Scott Peters, principal at Prairieland, said the school is “absolutely thrilled” the town is moving forward on the updates at Carden, which is one of Normal’s oldest and most used parks.
“Looking ahead with being able to have the inclusive playground … this gives every child now the opportunity to get out in the playground area even if they have mobility issues,” Peters said.
The five-acre park is provided through a cooperative partnership with McLean County Unit 5. This allows Prairieland students to use the park during recess and as part of physical education classes on good weather days, Peters said.
“We’re definitely looking forward to this, not only for our school kids here but the neighborhood in general,” he said.
At Monday’s meeting, Trustee Chemberly Cummings said this playground gives the town the opportunity to step closer to being as inclusive as it strives to be.
“Let’s begin to be a community who focuses on ADA accommodation, which makes for inclusivity for all in our community, if we are true about wanting to be an inclusive community,” she said. “I’m so glad that we are showing what we say we are. We say we are an all-inclusive community, and we’re trying our best to make it an inclusive community even with something as small as updating our parks for ADA accommodations.”
The new playground equipment is estimated to cost $107,283.43, which is within the town’s current budget for planned playground equipment replacement of $135,000. However, the resurfacing is estimated to cost an additional $72,679.80.
As part of the resolution to waive the formal bid process and award the contract for the playground to GameTime C/O Cunningham Associates Inc., the council also made a budget adjustment to move the $179,963.29 project forward.
City Manager Pam Reece said town staff recommended the equipment be purchased now because costs are expected to increase Jan. 1.
The resurfacing will include a “poured-in-place surface” in combination with wood fiber material, designed to increase accessibility for those who use mobility devices like wheelchairs. Trustee Karyn Smith noted wheelchair users may have difficulty moving over surfaces with woodchips or rocks, which are often found in less accessible parks and play areas.
“I really believe that it’s an investment that all of our citizens are deserving of,” she said.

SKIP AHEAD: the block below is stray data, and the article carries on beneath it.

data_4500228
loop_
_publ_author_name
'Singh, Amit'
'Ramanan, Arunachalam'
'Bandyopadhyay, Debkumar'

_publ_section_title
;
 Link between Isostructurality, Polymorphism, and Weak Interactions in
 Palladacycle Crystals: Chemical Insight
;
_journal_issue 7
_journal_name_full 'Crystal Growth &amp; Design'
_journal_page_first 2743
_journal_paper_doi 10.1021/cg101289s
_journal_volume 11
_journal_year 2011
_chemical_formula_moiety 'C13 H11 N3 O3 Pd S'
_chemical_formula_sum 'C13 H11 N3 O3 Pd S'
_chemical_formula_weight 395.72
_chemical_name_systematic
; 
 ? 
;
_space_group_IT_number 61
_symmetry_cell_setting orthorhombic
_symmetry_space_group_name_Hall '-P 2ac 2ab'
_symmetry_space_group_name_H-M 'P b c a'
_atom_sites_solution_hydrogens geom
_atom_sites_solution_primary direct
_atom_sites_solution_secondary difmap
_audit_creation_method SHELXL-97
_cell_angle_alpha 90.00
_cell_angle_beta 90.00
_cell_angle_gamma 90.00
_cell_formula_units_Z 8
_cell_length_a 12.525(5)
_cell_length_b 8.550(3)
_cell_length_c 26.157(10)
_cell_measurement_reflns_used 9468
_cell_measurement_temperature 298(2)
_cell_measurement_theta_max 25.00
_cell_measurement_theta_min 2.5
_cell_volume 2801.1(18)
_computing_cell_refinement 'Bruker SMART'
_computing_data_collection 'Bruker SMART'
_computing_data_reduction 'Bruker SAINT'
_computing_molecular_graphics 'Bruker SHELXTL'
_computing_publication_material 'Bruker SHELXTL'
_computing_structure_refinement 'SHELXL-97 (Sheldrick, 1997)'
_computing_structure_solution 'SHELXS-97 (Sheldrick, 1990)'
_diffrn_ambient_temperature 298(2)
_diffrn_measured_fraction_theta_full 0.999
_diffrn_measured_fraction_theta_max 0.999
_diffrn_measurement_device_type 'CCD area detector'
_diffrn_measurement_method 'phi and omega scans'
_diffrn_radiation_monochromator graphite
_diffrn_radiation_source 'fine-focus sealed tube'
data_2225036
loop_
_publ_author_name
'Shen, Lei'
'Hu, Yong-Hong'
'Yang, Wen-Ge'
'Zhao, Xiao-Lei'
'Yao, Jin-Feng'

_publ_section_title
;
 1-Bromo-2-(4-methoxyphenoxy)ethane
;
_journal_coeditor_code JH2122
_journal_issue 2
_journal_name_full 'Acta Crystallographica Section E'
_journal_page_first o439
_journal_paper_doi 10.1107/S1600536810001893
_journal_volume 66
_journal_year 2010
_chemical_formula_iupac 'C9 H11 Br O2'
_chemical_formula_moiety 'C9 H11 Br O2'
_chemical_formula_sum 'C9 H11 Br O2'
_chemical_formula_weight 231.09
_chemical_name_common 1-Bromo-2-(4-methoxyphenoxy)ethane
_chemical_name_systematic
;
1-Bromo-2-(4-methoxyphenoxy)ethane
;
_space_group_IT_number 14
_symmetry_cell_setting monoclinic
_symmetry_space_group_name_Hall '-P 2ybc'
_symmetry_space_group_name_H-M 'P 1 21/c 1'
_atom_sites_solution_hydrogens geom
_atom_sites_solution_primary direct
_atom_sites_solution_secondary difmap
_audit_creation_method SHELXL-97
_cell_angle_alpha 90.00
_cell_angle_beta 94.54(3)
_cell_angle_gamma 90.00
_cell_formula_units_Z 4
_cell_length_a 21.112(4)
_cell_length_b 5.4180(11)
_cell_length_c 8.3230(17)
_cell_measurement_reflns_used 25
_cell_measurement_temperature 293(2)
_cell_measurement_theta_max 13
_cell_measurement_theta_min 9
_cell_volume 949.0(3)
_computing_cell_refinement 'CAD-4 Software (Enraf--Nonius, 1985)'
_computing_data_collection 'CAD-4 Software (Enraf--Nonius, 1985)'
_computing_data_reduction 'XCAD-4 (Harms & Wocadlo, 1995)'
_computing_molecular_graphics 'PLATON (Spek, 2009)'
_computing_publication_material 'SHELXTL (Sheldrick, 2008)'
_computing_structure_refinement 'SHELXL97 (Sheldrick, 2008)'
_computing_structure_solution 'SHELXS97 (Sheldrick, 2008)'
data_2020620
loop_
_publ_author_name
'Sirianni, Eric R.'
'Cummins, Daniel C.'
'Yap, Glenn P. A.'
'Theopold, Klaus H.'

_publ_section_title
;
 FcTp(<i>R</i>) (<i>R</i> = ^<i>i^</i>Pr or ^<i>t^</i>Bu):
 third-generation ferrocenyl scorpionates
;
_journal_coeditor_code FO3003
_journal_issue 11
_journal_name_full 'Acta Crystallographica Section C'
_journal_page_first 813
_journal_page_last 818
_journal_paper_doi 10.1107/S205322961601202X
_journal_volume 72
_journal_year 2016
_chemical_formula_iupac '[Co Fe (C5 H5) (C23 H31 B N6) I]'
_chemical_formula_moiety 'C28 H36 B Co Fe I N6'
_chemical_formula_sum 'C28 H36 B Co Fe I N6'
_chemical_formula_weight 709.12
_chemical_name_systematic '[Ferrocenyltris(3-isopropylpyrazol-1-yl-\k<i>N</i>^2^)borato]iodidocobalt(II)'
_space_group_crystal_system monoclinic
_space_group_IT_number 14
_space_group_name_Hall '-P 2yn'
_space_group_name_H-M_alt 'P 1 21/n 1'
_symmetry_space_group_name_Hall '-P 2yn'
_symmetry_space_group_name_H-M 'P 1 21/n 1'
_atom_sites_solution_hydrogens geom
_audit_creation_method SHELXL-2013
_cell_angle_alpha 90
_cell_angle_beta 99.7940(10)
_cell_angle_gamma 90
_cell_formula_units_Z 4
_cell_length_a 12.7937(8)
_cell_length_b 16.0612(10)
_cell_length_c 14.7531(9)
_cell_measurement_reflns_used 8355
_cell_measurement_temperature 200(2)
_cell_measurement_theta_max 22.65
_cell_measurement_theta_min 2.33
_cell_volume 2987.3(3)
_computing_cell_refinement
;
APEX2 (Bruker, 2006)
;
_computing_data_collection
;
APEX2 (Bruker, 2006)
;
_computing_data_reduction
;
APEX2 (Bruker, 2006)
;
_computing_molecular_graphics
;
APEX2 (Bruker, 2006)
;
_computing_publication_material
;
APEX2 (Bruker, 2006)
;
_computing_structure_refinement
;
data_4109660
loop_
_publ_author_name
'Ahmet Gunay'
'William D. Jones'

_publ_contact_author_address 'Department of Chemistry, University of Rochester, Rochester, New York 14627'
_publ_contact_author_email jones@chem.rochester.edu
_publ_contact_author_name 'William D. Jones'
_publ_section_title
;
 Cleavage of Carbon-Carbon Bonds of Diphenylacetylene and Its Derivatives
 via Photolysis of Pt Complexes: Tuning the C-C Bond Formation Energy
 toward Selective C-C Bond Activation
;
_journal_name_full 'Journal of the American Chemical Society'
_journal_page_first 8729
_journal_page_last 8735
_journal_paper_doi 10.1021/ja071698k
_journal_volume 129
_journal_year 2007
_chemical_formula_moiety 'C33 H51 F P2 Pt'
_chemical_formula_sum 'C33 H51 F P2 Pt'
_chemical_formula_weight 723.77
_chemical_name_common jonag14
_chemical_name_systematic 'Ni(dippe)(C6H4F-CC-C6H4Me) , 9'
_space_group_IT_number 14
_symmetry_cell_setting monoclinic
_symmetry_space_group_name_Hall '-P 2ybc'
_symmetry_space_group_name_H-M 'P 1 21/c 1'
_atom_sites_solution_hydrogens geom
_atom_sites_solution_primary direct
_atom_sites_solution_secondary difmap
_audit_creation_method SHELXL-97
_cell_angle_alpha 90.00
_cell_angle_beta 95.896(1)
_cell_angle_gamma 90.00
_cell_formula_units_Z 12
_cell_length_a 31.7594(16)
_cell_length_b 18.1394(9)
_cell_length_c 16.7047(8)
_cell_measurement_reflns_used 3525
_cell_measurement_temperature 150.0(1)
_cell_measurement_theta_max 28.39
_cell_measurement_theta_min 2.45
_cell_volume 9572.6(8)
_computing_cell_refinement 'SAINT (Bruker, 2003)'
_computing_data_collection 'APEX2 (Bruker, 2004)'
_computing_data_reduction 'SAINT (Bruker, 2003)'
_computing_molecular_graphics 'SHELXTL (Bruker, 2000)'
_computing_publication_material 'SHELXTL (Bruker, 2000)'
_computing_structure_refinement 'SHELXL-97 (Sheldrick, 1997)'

Peters said Tuesday the current play area is “surrounded by mulch that’s very hard to traverse for some of the kids.”
The new surface “takes away that barrier for any child and that’s very very exciting,” he said.
“I love the idea that a class of our next generation of communities, of our state and our country are getting involved, and it’s nice when every once in a while they can bring forth an issue and a government can respond and get things done,” said Trustee Scott Preston on Monday. “That’s a positive that probably doesn’t happen near as much across the board as it probably should.”
In other business, the council approved an annexation agreement, rezoning request and amended subdivision plan for the Trails on Sunset Lake development at the northeast corner of Airport and Fort Jesse roads.
The council also voted to approve a $163,425.81 purchasing agreement for five pieces of maintenance equipment for the municipal golf course, as part of the general vehicle replacement fund.
Upon the mayor’s recommendations, Jay Tummala and Andy Byars were appointed to the Normal Planning Commission, approved by council vote.
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Contact Kelsey Watznauer at (309) 820-3254. Follow her on Twitter: @kwatznauer.
“... Crossing streets can be hard because of high curbs. Cars are also not always willing to let us have the right of way — and it’s scary," said Netia Carey, 57, who has cerebral palsy and uses a wheelchair.
The first set of data for the Illinois State Board of Education report card is out, but it does not include much information about how schools are performing. Assessment data and a summative designation of how each school is faring were not included.